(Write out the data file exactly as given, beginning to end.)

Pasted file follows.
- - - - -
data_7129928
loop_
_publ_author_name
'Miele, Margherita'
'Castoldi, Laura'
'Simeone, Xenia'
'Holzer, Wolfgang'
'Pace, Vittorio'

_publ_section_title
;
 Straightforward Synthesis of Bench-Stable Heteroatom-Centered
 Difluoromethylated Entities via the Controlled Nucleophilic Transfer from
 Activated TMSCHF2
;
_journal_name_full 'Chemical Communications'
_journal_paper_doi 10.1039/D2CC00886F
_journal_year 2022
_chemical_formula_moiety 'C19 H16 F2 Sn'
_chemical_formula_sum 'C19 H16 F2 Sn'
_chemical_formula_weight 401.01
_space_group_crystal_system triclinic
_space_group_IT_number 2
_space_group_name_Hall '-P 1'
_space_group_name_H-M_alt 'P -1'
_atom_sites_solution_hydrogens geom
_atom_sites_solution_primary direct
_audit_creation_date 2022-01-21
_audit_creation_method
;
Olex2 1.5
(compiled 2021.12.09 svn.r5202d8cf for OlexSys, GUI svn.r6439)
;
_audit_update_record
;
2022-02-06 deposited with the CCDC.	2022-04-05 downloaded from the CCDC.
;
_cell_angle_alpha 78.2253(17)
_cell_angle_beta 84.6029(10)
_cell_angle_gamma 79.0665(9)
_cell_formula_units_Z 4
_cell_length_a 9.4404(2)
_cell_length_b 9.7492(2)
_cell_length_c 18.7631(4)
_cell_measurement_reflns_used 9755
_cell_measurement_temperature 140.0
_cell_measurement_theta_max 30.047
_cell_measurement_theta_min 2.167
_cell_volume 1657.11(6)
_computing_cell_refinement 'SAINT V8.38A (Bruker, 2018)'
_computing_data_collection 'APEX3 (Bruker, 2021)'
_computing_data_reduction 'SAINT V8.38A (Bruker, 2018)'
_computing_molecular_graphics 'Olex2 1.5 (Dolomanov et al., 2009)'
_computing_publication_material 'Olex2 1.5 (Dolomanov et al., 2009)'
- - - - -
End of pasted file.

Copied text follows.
data_7129928
loop_
_publ_author_name
'Miele, Margherita'
'Castoldi, Laura'
'Simeone, Xenia'
'Holzer, Wolfgang'
'Pace, Vittorio'

_publ_section_title
;
 Straightforward Synthesis of Bench-Stable Heteroatom-Centered
 Difluoromethylated Entities via the Controlled Nucleophilic Transfer from
 Activated TMSCHF2
;
_journal_name_full 'Chemical Communications'
_journal_paper_doi 10.1039/D2CC00886F
_journal_year 2022
_chemical_formula_moiety 'C19 H16 F2 Sn'
_chemical_formula_sum 'C19 H16 F2 Sn'
_chemical_formula_weight 401.01
_space_group_crystal_system triclinic
_space_group_IT_number 2
_space_group_name_Hall '-P 1'
_space_group_name_H-M_alt 'P -1'
_atom_sites_solution_hydrogens geom
_atom_sites_solution_primary direct
_audit_creation_date 2022-01-21
_audit_creation_method
;
Olex2 1.5
(compiled 2021.12.09 svn.r5202d8cf for OlexSys, GUI svn.r6439)
;
_audit_update_record
;
2022-02-06 deposited with the CCDC.	2022-04-05 downloaded from the CCDC.
;
_cell_angle_alpha 78.2253(17)
_cell_angle_beta 84.6029(10)
_cell_angle_gamma 79.0665(9)
_cell_formula_units_Z 4
_cell_length_a 9.4404(2)
_cell_length_b 9.7492(2)
_cell_length_c 18.7631(4)
_cell_measurement_reflns_used 9755
_cell_measurement_temperature 140.0
_cell_measurement_theta_max 30.047
_cell_measurement_theta_min 2.167
_cell_volume 1657.11(6)
_computing_cell_refinement 'SAINT V8.38A (Bruker, 2018)'
_computing_data_collection 'APEX3 (Bruker, 2021)'
_computing_data_reduction 'SAINT V8.38A (Bruker, 2018)'
_computing_molecular_graphics 'Olex2 1.5 (Dolomanov et al., 2009)'
_computing_publication_material 'Olex2 1.5 (Dolomanov et al., 2009)'